A person has an improper diet or suffers from too much stress, causing the spleen to impair the transportation and transformation of spleen Qi. Turbid phlegm is then produced and obstructs the middle Jiao, which result in the clear Yang failing to rise and turbid Yin failing to move downwards. Headache then occurs.
Headache may also result from the deficiency of the source of growth and transformation. This deficiency of Qi and blood causes the brain channels to lose the nourishment and brings forth headache.

3. Migraine/ Headache mainly resulting from non-external and non-internal pathogenic factors
Prolonged diseases impairing the collateral, traumatic injuries impairing the brain, and stasis of Qi and blood causes the blockage of brain meridians. Headache results.

Diagnosis

1. To determine the type of headache, the most common way is to distinguish the involvement of the twenty Meridians at the head. If the headache is located in the forehead and area of the supra-orbital bone, it is attributed to the Yangming meridian; the headache at both sides of the head specially in the temple area pertains to Shaoyang meridian; the headache at the back of head and the neck belongs to the Taiyang meridian; the headache at the vertex relates to the Jieyin meridian.

2. To determine the nature of pain and location. One has to find out whether the pain involves the whole head or just a localized area.

3. To determine whether the type of headache is from exopathogenic or internal pathogenic factors. The onset of exopathogenic factors is rapid and acute but temporary. The onset of internal pathogenic factors is slow and mild but lingering.

4. To determine the inducing factors of headache. The inducing factors can be overstress, climate changes, overeating, and insomnia.

Treatment according to different syndromes:

Migraine/ Headache due to the attack of the exopathogenic factors
1. Wind-cold syndrome

a. Main symptoms: the whole head is aching, more severe, pain extending to the neck and back, a feeling of the head being wrapped up.
b. Sub-symptoms: aversion to wind-cold, no thirst and taste.
c. Tongue: thin and white coating
d. Pulse: floating with tightness
e. Treatment method: expelling the wind and dispersing cold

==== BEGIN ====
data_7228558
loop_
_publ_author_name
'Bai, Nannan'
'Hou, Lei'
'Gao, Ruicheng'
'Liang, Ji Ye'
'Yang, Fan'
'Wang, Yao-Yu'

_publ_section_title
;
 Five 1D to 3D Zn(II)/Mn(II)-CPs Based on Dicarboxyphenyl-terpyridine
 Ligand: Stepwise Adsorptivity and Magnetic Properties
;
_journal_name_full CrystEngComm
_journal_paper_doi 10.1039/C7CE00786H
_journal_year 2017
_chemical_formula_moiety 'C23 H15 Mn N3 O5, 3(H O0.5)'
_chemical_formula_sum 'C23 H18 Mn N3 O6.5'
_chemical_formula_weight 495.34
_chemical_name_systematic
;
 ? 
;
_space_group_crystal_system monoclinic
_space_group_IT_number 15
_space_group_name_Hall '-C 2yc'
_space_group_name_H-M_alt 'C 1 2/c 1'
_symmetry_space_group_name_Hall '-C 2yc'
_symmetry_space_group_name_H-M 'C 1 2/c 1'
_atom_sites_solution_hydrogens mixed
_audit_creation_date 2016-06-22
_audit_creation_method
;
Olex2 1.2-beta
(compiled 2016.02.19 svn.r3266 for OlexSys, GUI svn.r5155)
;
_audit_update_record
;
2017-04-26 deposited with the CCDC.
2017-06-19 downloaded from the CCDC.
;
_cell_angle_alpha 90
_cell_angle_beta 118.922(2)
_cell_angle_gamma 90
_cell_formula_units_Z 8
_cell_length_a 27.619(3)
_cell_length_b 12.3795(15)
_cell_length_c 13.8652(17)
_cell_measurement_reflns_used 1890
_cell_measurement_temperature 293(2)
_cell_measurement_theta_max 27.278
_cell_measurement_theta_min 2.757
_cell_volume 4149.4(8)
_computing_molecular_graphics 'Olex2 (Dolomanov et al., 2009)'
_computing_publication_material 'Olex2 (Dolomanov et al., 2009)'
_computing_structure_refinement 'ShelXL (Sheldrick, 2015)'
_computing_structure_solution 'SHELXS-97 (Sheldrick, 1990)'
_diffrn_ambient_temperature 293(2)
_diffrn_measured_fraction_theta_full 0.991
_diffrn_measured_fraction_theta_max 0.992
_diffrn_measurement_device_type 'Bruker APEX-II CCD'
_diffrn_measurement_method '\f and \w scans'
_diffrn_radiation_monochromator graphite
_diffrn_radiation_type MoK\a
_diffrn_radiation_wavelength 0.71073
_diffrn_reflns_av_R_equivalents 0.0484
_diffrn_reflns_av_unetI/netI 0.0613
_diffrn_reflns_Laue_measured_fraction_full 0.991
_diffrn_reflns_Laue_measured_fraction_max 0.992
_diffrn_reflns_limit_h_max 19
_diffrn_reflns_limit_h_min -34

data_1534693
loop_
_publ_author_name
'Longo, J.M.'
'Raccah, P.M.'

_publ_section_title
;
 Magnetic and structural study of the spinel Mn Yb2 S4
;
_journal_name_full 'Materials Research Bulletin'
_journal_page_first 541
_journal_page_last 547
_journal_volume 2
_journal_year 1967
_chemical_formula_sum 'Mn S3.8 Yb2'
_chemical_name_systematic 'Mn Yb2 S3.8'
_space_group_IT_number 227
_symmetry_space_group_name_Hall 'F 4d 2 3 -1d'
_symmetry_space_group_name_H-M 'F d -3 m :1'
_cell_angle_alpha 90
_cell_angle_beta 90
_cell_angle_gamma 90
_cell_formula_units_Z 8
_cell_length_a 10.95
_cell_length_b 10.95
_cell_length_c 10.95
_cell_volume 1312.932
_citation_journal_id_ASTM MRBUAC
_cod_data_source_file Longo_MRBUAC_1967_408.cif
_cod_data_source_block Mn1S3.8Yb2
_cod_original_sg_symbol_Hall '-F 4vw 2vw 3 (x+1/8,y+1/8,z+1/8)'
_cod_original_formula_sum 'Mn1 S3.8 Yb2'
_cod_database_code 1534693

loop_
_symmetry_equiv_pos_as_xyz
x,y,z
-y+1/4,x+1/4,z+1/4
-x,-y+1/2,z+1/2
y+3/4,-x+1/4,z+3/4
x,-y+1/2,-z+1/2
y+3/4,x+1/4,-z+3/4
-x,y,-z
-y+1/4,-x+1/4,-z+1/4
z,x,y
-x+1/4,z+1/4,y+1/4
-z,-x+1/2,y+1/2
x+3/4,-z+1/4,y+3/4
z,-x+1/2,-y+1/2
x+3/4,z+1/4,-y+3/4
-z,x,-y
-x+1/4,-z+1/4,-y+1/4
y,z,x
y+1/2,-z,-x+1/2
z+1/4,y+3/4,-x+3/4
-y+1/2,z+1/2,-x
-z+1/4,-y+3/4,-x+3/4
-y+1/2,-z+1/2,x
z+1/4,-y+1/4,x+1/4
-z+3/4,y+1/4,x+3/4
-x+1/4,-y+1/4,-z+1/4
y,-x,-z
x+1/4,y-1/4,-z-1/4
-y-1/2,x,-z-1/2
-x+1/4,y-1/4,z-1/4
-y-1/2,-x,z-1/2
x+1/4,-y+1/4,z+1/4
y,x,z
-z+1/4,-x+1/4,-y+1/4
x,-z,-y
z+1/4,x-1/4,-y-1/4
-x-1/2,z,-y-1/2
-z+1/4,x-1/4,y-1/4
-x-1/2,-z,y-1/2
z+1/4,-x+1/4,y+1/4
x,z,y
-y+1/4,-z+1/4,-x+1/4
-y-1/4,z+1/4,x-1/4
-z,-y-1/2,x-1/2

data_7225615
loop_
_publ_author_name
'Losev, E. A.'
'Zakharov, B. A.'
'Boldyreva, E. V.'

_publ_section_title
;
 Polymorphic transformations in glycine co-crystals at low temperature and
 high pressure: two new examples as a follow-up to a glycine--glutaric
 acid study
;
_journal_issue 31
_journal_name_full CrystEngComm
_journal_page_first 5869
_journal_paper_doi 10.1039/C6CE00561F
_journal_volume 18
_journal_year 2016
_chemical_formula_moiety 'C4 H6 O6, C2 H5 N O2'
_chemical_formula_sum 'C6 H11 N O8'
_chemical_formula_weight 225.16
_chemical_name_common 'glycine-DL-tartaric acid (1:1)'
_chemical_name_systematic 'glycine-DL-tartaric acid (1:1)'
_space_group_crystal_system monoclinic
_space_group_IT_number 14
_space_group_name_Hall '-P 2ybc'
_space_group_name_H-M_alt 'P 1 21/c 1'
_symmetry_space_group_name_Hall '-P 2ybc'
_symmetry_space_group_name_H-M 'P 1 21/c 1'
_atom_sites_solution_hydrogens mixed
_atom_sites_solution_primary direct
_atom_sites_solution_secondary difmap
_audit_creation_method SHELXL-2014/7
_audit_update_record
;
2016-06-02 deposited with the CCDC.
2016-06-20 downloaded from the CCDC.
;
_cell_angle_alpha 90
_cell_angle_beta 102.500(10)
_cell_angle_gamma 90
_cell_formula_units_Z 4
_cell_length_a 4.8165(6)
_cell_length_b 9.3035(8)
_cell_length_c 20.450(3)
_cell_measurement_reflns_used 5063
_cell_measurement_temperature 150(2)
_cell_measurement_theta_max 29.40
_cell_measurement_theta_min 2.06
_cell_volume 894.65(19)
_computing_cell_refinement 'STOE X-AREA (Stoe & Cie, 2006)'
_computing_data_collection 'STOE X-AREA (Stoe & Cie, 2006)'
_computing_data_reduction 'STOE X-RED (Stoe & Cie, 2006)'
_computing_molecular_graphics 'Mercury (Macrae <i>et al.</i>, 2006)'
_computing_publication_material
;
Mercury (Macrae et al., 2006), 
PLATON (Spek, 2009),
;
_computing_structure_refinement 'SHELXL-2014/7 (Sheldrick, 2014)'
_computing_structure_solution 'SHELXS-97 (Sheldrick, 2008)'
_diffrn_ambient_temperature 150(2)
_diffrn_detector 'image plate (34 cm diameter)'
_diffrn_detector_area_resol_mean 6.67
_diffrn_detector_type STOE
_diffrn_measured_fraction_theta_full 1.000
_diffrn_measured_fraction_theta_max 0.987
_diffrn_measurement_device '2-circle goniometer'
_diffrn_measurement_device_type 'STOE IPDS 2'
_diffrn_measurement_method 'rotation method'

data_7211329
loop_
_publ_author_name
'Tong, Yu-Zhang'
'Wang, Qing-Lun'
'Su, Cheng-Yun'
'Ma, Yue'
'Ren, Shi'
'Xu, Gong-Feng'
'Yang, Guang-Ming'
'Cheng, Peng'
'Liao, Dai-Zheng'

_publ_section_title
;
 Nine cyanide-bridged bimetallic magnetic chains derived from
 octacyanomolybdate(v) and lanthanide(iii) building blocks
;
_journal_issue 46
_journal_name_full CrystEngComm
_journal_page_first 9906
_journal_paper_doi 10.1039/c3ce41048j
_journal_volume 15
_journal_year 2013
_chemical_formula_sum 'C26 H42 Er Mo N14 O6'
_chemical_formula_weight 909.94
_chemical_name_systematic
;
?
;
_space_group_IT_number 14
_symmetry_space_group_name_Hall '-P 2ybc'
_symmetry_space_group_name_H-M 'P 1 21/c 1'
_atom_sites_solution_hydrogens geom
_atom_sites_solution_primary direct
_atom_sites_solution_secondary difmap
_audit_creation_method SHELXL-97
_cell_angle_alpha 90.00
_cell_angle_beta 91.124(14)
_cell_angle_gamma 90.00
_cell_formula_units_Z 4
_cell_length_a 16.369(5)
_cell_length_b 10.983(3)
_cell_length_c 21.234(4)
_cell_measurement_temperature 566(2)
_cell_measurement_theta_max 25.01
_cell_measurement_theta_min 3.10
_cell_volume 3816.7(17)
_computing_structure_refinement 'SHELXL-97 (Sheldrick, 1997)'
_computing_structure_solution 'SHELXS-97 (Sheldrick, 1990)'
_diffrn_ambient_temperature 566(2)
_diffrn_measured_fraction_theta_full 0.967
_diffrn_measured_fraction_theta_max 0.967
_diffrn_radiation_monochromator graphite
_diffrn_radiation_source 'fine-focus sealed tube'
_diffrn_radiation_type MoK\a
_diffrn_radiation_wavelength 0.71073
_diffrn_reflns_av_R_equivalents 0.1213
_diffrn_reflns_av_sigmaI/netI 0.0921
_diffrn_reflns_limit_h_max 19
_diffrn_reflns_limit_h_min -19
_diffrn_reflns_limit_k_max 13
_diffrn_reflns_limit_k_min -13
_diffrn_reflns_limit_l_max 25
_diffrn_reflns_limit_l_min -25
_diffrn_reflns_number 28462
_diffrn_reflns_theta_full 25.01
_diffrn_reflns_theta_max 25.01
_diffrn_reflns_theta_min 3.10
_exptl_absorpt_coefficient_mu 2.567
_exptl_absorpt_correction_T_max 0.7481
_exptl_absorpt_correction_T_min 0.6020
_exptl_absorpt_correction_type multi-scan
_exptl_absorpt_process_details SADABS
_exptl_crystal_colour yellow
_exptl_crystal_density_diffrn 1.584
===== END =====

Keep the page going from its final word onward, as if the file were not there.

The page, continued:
f. Prescription: Chunxiong Chatiao San

2. Wind-Heat syndrome

a. Main symptoms: distending headache. In severe cases, the head is like being cracked.
b. Sub-symptoms: fever with aversion to wind-cold, a dark reddish face, thirst and preference to drinking liquids, constipation, and dark yellowish urine.
c. Tongue: red at the tip and sides with thin yellowish coating.
d. Pulse: floating and rapid
e. Treatment method: expelling the wind and clearing the heat
f. Prescription: Xiong Zhi Shigao Tang

3. Wind-dampness syndrome

a. Main symptoms: headache with a tight sensation, like the head being wrapped up in a towel.
b. Sub-symptoms: heavy sensation in the limbs and body, stuffiness in the chest, indigestion, loose stools, and difficulty in emptying the bladder.
c. Tongue: white and greasy coating, slight reddish tongue body.
d. Pulse: soft or slippery.
e. Treatment method: expelling the wind and dispersing dampness.
f. Prescription: Qianghuo Shengshi Tang

Migraine/ Headache due to internal impairment

1. Migraine/ Headache due to hyperactivity of Liver-yang

a.. Main symptoms: distended or pulsating headache, more severe at both sides.
b. Sub-symptoms: dizziness and blurred vision, feeling anxious and irritable, red face and reddish eyes, bitter taste in the mouth and pain at the hypochondrium region, insomnia and a lot of dreaming.
c. Tongue: red tongue with thin yellowish coating or little coating.
d. Pulse: slippery or slippery with minutes and rapid.
e. Treatment method: calming the liver to suppress the liver yang
f. Chinese herb treatment: Tianma Gouteng Tang

2. Migraine/ Headache due to deficiency of Qi

a. Main symptoms: dull and hanging headache that comes and goes. Overwork will aggravate the headache.
b. Sub-symptoms: dizziness, fatigue and tiredness, shortness of breath and unwillingness to talk, spontaneous sweating, gray and whitish face.
c. Tongue: slightly red tongue with teeth impressions on the sides, thin and white coating.